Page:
Denso will target French automakers in its bid to become one of Europe's top-five suppliers by 2010.
"First we built up our business with the Japanese carmakers in Europe," Denso President Koichi Fukaya told Automotive News Europe. "Now we must approach the French groups."
Fukaya sees Denso's relationship with Nissan as a handy way of building ties with Renault. Denso already supplies its common-rail diesel system to the Europe-built Nissan Primera, Almera, Almera Tino, Pathfinder and Navara. Renault owns 44.4 percent of Nissan.
Denso already has used its ties to Mazda to win business with Ford.
Ford, which owns 33.4 percent of Mazda, will equip its Transit family of light commercial vehicles with Denso's common-rail system.
Masahiko Miyaki, managing officer for Denso's fuel injection product division, hinted that the Transit will not be the only model with a Denso diesel.
"We expect big growth in business with Ford," Miyaki said.
He said the Ford business results from the success of the Denso-equipped Mazda6 common-rail diesel. Mazda becoming the lead partner in many of the Ford group's upcoming passenger-car programs provides "a good way into Ford," Denso President Fukaya said.
Denso is the world's fourth-biggest supplier of common-rail systems after Robert Bosch, Delphi and Siemens VDO Automotive. In its 2004-2005 fiscal year that ended March 31 Denso supplied 1.05 million systems to cars and trucks. It expects to boost this to 2.1 million in its 2006-2007 fiscal year.
The company has identified diesel systems -- along with air conditioning and navigation products -- as a top growth area in Europe.
Many of those diesel systems are made at Denso's plant in Szekesfehervar, Hungary, about 65km southwest of Budapest. The plant produced 260,000 common-rail systems in 2004-2005.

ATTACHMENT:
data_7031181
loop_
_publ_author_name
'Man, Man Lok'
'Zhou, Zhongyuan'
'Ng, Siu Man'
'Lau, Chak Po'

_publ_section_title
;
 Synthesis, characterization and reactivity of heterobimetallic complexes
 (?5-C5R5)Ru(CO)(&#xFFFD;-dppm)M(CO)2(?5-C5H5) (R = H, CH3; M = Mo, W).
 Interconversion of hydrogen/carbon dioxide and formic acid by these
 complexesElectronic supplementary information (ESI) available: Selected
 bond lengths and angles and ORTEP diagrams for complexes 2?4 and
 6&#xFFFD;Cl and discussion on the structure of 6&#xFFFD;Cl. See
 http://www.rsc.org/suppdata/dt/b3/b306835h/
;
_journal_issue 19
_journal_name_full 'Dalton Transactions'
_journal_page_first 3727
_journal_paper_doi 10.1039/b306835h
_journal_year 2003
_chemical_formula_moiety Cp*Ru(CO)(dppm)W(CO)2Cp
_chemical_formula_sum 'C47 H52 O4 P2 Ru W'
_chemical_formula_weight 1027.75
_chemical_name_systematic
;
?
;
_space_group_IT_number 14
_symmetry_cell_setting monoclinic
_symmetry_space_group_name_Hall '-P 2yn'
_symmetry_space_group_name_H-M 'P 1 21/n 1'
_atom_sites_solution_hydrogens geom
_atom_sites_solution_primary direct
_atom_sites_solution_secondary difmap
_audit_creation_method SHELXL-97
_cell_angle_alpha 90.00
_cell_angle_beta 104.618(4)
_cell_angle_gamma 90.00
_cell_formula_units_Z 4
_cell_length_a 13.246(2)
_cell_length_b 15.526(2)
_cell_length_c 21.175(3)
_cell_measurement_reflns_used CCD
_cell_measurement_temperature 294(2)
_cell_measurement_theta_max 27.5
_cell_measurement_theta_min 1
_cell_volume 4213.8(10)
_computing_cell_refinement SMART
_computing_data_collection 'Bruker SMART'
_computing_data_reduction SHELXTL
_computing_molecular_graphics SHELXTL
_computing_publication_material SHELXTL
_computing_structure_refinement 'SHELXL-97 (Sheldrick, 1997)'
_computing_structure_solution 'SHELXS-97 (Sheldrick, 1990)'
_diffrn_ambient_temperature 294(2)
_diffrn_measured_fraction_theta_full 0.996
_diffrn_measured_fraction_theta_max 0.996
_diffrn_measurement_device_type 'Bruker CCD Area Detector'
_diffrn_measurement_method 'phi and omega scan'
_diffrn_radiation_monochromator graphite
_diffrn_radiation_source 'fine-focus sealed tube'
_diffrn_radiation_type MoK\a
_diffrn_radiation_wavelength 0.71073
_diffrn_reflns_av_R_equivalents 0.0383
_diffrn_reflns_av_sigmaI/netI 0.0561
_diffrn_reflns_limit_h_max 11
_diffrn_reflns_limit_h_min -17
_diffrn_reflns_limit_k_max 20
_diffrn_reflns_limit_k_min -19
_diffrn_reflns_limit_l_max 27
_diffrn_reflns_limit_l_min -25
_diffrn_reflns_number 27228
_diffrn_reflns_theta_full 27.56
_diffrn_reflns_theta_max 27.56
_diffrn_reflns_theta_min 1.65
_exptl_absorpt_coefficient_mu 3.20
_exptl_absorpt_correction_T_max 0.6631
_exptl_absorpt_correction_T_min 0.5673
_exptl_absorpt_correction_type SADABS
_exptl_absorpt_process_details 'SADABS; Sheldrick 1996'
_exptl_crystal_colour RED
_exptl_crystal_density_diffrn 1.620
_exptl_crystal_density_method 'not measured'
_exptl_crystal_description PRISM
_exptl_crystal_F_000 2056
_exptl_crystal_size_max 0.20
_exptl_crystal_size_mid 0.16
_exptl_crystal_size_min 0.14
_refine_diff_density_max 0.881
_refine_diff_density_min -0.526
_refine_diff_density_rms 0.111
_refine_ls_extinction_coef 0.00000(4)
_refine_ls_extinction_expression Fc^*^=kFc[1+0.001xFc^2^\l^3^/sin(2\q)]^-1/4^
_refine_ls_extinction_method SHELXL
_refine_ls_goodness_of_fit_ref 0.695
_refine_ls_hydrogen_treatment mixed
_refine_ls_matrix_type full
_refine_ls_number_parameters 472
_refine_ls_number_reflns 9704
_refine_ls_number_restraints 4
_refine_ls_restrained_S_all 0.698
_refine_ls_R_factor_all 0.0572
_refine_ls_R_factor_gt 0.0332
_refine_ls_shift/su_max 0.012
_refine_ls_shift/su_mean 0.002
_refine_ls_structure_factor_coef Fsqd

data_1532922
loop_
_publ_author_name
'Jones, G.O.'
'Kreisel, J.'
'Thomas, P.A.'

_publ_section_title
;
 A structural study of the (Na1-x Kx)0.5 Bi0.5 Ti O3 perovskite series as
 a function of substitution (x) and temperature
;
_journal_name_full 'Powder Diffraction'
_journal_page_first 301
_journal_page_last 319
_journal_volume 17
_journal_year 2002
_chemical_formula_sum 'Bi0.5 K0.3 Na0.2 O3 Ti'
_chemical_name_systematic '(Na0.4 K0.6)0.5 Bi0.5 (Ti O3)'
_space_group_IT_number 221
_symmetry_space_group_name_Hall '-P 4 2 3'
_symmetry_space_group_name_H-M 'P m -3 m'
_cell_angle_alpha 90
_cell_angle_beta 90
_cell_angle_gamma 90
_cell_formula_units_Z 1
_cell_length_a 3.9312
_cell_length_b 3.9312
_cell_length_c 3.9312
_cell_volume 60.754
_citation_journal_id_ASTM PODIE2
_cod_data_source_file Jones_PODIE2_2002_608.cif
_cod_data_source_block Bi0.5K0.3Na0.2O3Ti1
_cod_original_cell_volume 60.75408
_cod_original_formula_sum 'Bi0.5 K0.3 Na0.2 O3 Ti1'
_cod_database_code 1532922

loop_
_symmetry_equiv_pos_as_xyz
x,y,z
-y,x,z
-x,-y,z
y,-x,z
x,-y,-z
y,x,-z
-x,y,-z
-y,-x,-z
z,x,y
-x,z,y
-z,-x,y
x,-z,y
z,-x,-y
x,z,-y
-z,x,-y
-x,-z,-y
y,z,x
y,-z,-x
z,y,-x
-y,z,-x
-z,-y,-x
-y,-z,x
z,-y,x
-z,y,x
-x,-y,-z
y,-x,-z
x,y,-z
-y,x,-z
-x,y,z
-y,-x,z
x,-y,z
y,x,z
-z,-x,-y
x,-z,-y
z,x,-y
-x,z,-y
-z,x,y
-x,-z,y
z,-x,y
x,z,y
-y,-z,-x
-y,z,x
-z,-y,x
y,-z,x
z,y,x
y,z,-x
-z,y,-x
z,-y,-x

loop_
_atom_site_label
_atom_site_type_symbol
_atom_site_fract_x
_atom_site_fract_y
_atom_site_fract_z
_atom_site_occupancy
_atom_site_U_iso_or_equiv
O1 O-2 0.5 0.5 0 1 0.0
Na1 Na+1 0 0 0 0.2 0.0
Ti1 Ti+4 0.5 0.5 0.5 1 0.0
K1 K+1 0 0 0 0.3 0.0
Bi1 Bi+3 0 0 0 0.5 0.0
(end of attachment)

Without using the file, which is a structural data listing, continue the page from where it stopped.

Currently, Denso supplies common-rail systems to eight Toyota diesel models in Europe, with the Avensis getting the advanced 1800-bar system with piezo injectors. Denso also provides common-rail systems to Isuzu for its 3.0-liter V-6 diesel engines that are supplied to Renault for the Espace large minivan and Vel Satis large-segment car.
Denso is determined to overtake its competitors and enter the European top five. But, Fukaya said, this will not be achieved by taking over other companies.
"We want to grow by ourselves," he said.
Denso ranks No. 20 on the Auto-motive News Europe list of the top 30 suppliers to Europe with original-equipment automotive parts sales of $2.59 billion (E2.14 billion).
Fukaya sees major growth opportunities in air conditioning. European fitment rates have passed the 50 percent mark but are still well short of Japan and North America markets, where more than 95 percent of the cars have air conditioning.
Denso is world leader in air conditioning and supplies the VW Passat and Golf in Europe.
"I expect Europe to reach 85 percent air conditioning fitment by the end of 2010," Fukaya said.